Background context: Results recently reported in the literature have raised some concerns regarding the use of recombinant human bone morphogenetic protein (rhBMP-2) in the cervical spine.
Purpose: We undertook a radiological and clinical review of cervical fusions performed at our institution with polyetheretherketone (PEEK) interbody cage and rhBMP-2.
Study design: Observational study.
Patient sample: Perioperative clinical and radiologic data of all patients who underwent an anterior cervical discectomy and fusion using PEEK and rhBMP-2 for cervical spondylotic radiculopathy or myelopathy were collected.
Outcome measures: Images were examined for fusion, heterotopic ossification, end-plate resorption, subsidence, and segmental sagittal alignment.
Methods: All patients underwent detailed postoperative radiologic analysis using a computed tomography (CT) scan obtained at least 6 months postoperatively and plain X-rays obtained at regular intervals.
Results: Twenty-two patients had 38 levels fused using PEEK and varying doses of rhBMP-2. No anterior cervical swelling requiring additional procedures or longer than anticipated hospital stays occurred. Pseudoarthrosis, shown as a horizontal radiolucent fissure through the midportion of the PEEK cage on CT, occurred in four patients. Excessive bone growth into the spinal canal or foramina occurred in 26 (68%) patients but did not result in neurologic sequelae. Cystic regions in the core of the PEEK spacer were seen in most patients, with 15 levels (39%) having cysts measuring 3mm or greater. Moderate or severe osteolysis of the end plates occurred in 57% of levels, and this led to subsidence of the construct and loss of some of the segmental sagittal alignment (ie, lordosis) that had been achieved with surgery.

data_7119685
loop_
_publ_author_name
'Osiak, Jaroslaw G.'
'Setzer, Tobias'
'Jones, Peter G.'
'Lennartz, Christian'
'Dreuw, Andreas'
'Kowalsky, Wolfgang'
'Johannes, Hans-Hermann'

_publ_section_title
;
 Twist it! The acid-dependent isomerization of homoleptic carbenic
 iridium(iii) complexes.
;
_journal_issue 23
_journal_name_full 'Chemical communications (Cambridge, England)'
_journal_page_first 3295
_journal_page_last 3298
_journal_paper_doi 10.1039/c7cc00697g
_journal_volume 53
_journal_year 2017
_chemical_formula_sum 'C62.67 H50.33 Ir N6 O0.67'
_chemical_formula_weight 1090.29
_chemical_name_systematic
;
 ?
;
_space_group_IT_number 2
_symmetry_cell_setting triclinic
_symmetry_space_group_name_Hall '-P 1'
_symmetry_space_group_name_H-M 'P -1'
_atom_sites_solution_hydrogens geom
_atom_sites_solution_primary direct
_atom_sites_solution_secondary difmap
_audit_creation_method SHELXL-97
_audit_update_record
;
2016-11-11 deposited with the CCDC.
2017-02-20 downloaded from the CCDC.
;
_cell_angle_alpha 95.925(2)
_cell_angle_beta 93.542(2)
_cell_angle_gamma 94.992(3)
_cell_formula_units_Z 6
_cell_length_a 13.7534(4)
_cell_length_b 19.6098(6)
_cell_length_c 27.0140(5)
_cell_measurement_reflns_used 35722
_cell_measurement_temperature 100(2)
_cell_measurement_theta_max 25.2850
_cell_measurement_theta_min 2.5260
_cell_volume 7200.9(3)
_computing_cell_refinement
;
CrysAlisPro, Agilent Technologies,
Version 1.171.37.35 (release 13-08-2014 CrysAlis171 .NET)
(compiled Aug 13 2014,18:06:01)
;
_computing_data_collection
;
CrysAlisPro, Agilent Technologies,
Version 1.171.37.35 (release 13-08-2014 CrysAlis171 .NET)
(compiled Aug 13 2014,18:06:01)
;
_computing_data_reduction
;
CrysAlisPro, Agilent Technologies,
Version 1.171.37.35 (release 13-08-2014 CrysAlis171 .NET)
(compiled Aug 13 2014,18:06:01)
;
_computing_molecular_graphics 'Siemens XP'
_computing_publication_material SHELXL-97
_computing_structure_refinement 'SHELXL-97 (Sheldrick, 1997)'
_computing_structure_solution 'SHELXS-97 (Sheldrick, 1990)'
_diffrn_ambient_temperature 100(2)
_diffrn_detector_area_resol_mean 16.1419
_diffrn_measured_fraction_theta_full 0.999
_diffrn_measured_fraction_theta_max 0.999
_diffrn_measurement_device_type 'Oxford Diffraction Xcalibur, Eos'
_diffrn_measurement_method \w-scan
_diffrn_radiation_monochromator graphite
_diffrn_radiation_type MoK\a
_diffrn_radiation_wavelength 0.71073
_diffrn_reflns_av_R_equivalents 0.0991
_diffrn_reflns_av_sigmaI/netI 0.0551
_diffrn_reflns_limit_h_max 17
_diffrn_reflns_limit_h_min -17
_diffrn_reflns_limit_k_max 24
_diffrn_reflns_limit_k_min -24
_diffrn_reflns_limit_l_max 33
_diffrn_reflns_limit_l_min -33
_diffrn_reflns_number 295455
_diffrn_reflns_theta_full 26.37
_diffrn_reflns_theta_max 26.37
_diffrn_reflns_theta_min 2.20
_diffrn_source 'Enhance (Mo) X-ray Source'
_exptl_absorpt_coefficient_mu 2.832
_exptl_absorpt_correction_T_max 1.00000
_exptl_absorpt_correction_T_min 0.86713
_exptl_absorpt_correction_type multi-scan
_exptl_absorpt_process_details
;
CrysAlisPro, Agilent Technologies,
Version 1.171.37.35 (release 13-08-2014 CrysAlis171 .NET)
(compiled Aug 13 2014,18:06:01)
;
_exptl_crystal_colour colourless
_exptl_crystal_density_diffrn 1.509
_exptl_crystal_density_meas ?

Conclusions: The unlimited supply of PEEK spacers and rhBMP-2 and their ease of use make them attractive platforms to achieve fusion. This study has demonstrated that the fusion process using rhBMP-2 is a dynamic one, with osteolysis dominating the initial phase, leading to end-plate resorption and consequently loss of some of the disc space height and sagittal alignment that was achieved with surgery. There is a high incidence of bone growth beyond the core of the PEEK spacer and cystic regions within the cage. Given our experience, we currently reserve the use of PEEK and rhBMP-2 for use in those patients who are at greatest risk of pseudoarthrosis.